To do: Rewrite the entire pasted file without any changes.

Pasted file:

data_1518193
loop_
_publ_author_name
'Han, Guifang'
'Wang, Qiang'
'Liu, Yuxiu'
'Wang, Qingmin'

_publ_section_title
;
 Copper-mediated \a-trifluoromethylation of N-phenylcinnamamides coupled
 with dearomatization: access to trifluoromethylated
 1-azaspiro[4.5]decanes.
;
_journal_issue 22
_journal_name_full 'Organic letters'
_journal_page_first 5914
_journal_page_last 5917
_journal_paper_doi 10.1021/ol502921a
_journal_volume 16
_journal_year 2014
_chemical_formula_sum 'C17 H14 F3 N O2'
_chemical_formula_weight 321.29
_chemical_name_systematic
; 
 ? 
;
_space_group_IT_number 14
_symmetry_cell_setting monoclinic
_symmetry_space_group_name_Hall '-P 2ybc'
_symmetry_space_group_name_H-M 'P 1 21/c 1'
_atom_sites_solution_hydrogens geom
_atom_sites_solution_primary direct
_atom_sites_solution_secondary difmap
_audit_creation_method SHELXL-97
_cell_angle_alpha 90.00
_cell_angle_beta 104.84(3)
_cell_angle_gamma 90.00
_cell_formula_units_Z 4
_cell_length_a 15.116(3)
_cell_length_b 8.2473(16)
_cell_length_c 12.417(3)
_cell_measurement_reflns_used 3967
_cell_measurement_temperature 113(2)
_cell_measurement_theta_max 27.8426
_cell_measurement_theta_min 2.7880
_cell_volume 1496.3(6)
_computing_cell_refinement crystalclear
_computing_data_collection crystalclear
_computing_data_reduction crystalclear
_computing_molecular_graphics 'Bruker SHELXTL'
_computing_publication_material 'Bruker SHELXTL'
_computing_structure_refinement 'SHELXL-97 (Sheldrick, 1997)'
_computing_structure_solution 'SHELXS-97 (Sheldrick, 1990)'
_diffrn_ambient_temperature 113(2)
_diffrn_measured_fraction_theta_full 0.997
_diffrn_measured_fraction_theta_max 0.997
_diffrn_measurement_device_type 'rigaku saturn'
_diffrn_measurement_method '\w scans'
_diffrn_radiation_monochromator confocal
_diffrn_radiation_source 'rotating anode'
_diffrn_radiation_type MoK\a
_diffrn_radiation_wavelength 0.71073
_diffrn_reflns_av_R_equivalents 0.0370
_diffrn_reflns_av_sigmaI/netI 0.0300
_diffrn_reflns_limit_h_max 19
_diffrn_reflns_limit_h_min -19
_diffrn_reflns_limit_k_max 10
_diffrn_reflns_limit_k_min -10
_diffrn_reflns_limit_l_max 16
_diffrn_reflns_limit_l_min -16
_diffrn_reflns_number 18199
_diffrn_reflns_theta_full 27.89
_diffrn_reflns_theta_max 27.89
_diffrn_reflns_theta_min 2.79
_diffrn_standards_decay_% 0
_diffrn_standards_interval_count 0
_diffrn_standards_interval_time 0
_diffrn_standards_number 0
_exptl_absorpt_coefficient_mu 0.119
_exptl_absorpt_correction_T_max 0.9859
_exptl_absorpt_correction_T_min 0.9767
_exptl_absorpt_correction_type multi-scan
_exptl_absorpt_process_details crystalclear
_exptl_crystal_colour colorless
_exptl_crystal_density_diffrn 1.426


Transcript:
data_1518193
loop_
_publ_author_name
'Han, Guifang'
'Wang, Qiang'
'Liu, Yuxiu'
'Wang, Qingmin'

_publ_section_title
;
 Copper-mediated \a-trifluoromethylation of N-phenylcinnamamides coupled
 with dearomatization: access to trifluoromethylated
 1-azaspiro[4.5]decanes.
;
_journal_issue 22
_journal_name_full 'Organic letters'
_journal_page_first 5914
_journal_page_last 5917
_journal_paper_doi 10.1021/ol502921a
_journal_volume 16
_journal_year 2014
_chemical_formula_sum 'C17 H14 F3 N O2'
_chemical_formula_weight 321.29
_chemical_name_systematic
; 
 ? 
;
_space_group_IT_number 14
_symmetry_cell_setting monoclinic
_symmetry_space_group_name_Hall '-P 2ybc'
_symmetry_space_group_name_H-M 'P 1 21/c 1'
_atom_sites_solution_hydrogens geom
_atom_sites_solution_primary direct
_atom_sites_solution_secondary difmap
_audit_creation_method SHELXL-97
_cell_angle_alpha 90.00
_cell_angle_beta 104.84(3)
_cell_angle_gamma 90.00
_cell_formula_units_Z 4
_cell_length_a 15.116(3)
_cell_length_b 8.2473(16)
_cell_length_c 12.417(3)
_cell_measurement_reflns_used 3967
_cell_measurement_temperature 113(2)
_cell_measurement_theta_max 27.8426
_cell_measurement_theta_min 2.7880
_cell_volume 1496.3(6)
_computing_cell_refinement crystalclear
_computing_data_collection crystalclear
_computing_data_reduction crystalclear
_computing_molecular_graphics 'Bruker SHELXTL'
_computing_publication_material 'Bruker SHELXTL'
_computing_structure_refinement 'SHELXL-97 (Sheldrick, 1997)'
_computing_structure_solution 'SHELXS-97 (Sheldrick, 1990)'
_diffrn_ambient_temperature 113(2)
_diffrn_measured_fraction_theta_full 0.997
_diffrn_measured_fraction_theta_max 0.997
_diffrn_measurement_device_type 'rigaku saturn'
_diffrn_measurement_method '\w scans'
_diffrn_radiation_monochromator confocal
_diffrn_radiation_source 'rotating anode'
_diffrn_radiation_type MoK\a
_diffrn_radiation_wavelength 0.71073
_diffrn_reflns_av_R_equivalents 0.0370
_diffrn_reflns_av_sigmaI/netI 0.0300
_diffrn_reflns_limit_h_max 19
_diffrn_reflns_limit_h_min -19
_diffrn_reflns_limit_k_max 10
_diffrn_reflns_limit_k_min -10
_diffrn_reflns_limit_l_max 16
_diffrn_reflns_limit_l_min -16
_diffrn_reflns_number 18199
_diffrn_reflns_theta_full 27.89
_diffrn_reflns_theta_max 27.89
_diffrn_reflns_theta_min 2.79
_diffrn_standards_decay_% 0
_diffrn_standards_interval_count 0
_diffrn_standards_interval_time 0
_diffrn_standards_number 0
_exptl_absorpt_coefficient_mu 0.119
_exptl_absorpt_correction_T_max 0.9859
_exptl_absorpt_correction_T_min 0.9767
_exptl_absorpt_correction_type multi-scan
_exptl_absorpt_process_details crystalclear
_exptl_crystal_colour colorless
_exptl_crystal_density_diffrn 1.426